MUSE® magazine for ages 9–14 (science, nonfiction)
MUSE® is a discovery magazine for children and teens. It takes intellectual curiosity seriously, while never taking itself too seriously. The editors seek fresh and entertaining articles from the fields of science, technology, engineering, art, and math. Timeliness and trustworthiness are essential, but humor, irreverence, and atypical angles are also hallmarks of MUSE.
Each edition of MUSE focuses on a central theme and open-ended organizing questions about the theme. Although articles will provide different angles and perspectives on a theme, we aim for every article in an issue to help a reader begin to form at least an initial answer to the organizing questions.
Ideal MUSE articles build on and extend the existing knowledge most young people in grades 4–8 have. We value articles that feature innovators, scientists, and engineers who can explain what they’ve done in a clear and understandable way. Articles that explore new developments related to the organizing questions are especially welcome.
We seek articles that describe how things and processes work, and we look for claims or assertions to be backed up with evidence.
Interested writers should familiarize themselves with MUSE’s style and content, particularly in recent issues. (Sample copies are available for viewing at the Cricket Media Store where you can also purchase a current issue.) Issues are also available at many local libraries. Authors are expected to ensure accuracy in both conception and detail. MUSE purchases all rights to materials.
- Feature Articles (800–2,000 words, including sidebars)
- Profiles and Interviews, particularly of underrepresented STEM professionals (500–800 words)
- Activities and Experiments (500–800 words)
- Photo Essays (100–300 words)
- Science Fiction or Science-Focused Fiction (800–1,200 words )
Articles are commissioned. We invite detailed queries for articles related to upcoming themes (see below). Detailed queries include a cover letter, an outline of the proposed article, including scope and treatment, and proposed resources. Writers new to MUSE should also provide a resume and writing sample. Authors wishing to write an article that belongs in MUSE but doesn’t fit posted themes may submit an abbreviated pitch that conveys the idea in a paragraph or two. No unsolicited manuscripts please.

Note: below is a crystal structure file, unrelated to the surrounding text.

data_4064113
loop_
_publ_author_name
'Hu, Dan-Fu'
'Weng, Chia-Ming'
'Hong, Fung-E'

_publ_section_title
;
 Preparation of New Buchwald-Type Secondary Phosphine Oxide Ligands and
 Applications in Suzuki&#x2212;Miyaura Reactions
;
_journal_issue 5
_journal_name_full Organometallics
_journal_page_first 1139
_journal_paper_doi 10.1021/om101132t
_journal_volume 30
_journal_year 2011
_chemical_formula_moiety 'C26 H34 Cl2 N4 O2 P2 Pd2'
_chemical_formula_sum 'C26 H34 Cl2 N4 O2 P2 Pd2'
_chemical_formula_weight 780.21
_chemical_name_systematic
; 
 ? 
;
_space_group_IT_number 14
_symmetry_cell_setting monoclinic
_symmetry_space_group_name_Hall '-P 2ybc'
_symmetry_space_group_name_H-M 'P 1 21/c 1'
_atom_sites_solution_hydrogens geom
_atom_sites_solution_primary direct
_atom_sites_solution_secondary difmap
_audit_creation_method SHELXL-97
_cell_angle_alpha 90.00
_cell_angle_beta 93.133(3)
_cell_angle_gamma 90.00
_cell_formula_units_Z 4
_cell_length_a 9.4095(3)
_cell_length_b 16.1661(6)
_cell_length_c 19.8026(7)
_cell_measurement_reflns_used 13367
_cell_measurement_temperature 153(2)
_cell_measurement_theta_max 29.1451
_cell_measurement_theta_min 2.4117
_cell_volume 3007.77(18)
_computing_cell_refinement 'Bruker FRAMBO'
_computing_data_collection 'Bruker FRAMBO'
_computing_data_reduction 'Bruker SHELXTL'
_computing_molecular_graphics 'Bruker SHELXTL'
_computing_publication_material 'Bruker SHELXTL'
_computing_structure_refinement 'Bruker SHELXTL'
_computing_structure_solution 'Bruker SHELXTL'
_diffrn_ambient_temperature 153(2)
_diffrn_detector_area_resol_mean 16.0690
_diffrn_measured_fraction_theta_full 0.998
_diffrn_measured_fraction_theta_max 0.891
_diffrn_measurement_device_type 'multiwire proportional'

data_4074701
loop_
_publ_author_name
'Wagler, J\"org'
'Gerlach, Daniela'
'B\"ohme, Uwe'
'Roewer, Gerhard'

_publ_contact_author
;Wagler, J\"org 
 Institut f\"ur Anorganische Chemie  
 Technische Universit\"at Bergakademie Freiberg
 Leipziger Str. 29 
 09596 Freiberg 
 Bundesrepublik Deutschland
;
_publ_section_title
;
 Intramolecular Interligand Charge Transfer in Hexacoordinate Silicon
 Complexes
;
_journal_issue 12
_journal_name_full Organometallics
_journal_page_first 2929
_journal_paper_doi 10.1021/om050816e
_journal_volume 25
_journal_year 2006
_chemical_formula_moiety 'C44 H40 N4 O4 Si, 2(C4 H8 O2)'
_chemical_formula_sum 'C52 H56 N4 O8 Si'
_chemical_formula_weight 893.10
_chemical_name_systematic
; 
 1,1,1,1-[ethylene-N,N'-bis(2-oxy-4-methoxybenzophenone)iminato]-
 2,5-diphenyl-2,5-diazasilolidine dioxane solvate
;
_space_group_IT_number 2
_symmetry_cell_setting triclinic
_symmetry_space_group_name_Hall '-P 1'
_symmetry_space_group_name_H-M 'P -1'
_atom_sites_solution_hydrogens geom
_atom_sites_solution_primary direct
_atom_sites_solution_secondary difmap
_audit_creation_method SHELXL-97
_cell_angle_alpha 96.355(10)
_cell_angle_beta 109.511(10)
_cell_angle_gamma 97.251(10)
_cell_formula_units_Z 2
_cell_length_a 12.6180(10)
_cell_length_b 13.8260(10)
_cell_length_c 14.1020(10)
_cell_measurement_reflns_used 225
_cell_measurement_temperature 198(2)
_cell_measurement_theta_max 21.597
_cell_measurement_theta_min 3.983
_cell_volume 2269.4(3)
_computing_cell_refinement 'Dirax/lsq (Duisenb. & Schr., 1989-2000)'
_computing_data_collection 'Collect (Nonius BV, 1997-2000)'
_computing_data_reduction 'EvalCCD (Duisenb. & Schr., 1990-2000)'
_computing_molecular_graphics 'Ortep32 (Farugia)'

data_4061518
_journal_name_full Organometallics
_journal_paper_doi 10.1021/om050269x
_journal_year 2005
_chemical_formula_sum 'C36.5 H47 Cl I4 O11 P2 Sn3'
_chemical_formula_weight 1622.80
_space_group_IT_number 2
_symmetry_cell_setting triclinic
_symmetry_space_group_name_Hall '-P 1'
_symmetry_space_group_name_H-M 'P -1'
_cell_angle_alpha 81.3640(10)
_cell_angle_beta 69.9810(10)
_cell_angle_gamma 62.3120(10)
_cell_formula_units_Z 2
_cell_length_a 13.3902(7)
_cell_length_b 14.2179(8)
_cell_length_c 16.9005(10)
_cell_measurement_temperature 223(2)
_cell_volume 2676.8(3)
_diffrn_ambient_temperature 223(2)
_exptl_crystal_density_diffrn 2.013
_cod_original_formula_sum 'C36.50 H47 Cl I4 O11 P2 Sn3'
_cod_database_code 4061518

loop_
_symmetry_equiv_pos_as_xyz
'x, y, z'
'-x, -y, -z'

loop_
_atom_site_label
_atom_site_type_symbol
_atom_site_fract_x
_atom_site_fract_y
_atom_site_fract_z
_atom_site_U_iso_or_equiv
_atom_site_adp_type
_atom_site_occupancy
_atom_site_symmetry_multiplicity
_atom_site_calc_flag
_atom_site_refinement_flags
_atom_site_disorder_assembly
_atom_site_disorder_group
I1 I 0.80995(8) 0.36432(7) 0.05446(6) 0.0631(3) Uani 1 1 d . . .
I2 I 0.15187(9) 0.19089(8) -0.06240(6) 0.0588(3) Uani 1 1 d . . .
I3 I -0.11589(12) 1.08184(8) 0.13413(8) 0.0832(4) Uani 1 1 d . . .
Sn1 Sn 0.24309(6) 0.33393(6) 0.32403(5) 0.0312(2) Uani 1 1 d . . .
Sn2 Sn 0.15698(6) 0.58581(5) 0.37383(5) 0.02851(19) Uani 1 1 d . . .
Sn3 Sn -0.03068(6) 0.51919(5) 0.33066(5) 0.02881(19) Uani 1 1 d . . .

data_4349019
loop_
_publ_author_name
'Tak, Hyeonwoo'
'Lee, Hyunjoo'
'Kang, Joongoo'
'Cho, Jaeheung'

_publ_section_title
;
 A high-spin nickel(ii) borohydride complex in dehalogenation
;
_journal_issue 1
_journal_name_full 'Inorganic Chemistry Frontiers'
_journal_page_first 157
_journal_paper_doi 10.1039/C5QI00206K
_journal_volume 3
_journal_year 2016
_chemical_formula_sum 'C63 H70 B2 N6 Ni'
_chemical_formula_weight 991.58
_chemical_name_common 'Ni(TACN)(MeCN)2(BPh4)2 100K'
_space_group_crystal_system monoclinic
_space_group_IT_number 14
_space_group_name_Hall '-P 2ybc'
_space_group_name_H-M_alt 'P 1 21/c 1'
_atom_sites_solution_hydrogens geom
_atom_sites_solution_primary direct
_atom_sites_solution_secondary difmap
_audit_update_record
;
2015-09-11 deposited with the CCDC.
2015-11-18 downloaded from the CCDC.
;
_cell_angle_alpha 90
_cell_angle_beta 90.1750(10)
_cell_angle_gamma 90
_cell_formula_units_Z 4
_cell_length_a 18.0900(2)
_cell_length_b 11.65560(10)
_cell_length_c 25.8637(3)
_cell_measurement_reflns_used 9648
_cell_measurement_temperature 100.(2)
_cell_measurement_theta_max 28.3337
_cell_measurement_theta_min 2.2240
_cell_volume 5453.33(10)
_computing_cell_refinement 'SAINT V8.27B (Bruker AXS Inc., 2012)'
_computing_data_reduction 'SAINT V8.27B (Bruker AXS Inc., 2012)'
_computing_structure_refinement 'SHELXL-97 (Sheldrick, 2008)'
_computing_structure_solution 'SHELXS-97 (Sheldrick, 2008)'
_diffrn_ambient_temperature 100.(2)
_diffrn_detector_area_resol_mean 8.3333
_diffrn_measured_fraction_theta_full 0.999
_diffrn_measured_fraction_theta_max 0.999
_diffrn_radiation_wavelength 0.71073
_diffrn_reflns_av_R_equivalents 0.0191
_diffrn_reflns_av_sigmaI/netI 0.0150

Pitch here on this Submittable page (the editors’ preference) or via email to firstname.lastname@example.org. If emailing, include the word “QUERY” and the issue’s month/theme in the subject line.
See our submission guidelines for artists.
2024 January-May Issue Themes
The wonders and perils of ice
Glaciers and climate change, endangered species in the Arctic, new findings and insights about Ice Age animals, International Iceberg Patrol, ice bridges, ice skating/dancing, ice hockey, bobsleigh, sports medicine, pagophagia, the “new type” of ice, ice experiments for kids, ice hotels, ice sculptures
Queries by June 15, 2023.
February: BOT TALK
The brave new world of bots, nanobots, and robots
The latest innovations and future of artificial Intelligence and ChatGPT and other chatbots, advances and consciousness in robots, human vs. robot/bot capabilities, nanobots in medicine and the environment, microchips and how they are manufactured, robot swarms in space exploration, swimming robots and the search for extraterrestrial life
Queries by July 17, 2023.
March: MOONS ASCENDING
A look at recent and upcoming Moon missions, the latest insights about moons, and how to safely experience the April total solar eclipse
Artemis II Moon mission and goals, astronaut profiles, China’s Moon mission program, Chang’e-5 2022 water finding, Caltech and JPL’s upcoming Lunar Trailblazer water survey, SOFIA findings and VIPER mission, Jupiter moon news, Europa and Ganymede and Enceladus and the possibility of extraterrestrial life, Moon charts/calendars, eclipses, the April 8, 2024 total solar eclipse and where and how to view it safely
Queries by August 15, 2023.
April: THE LATEST ON GREAT APES
What we know about our cousins and how they’re faring
Gorillas, chimpanzees, orangutans, bonobos, loss of forest habitat, endangered status, humans, the latest research, apes’ use of tools, ape play and spinning, ape communication, ape “cultures,” use of drones in studying apes, rehabilitation centers, apes in experiments, famous apes, ape researchers
Queries by Sept. 15, 2023.
May/June: MAKING MOVIE MAGIC
A peek behind the scenes of spectacular films
Visual effects and the use of green screens, special effects, the use of models, motion control, costume design, effects make-up, cinematography, analysis of notable effects scenes, sound design, soundtracks, songwriting, screenwriting, multiverses, science fiction, making monsters, twins, flying, the people and technology behind the work, actors and stunt doubles, cinematic television shows and movies, the future of movies and movie effects
Queries by Oct. 16, 2023.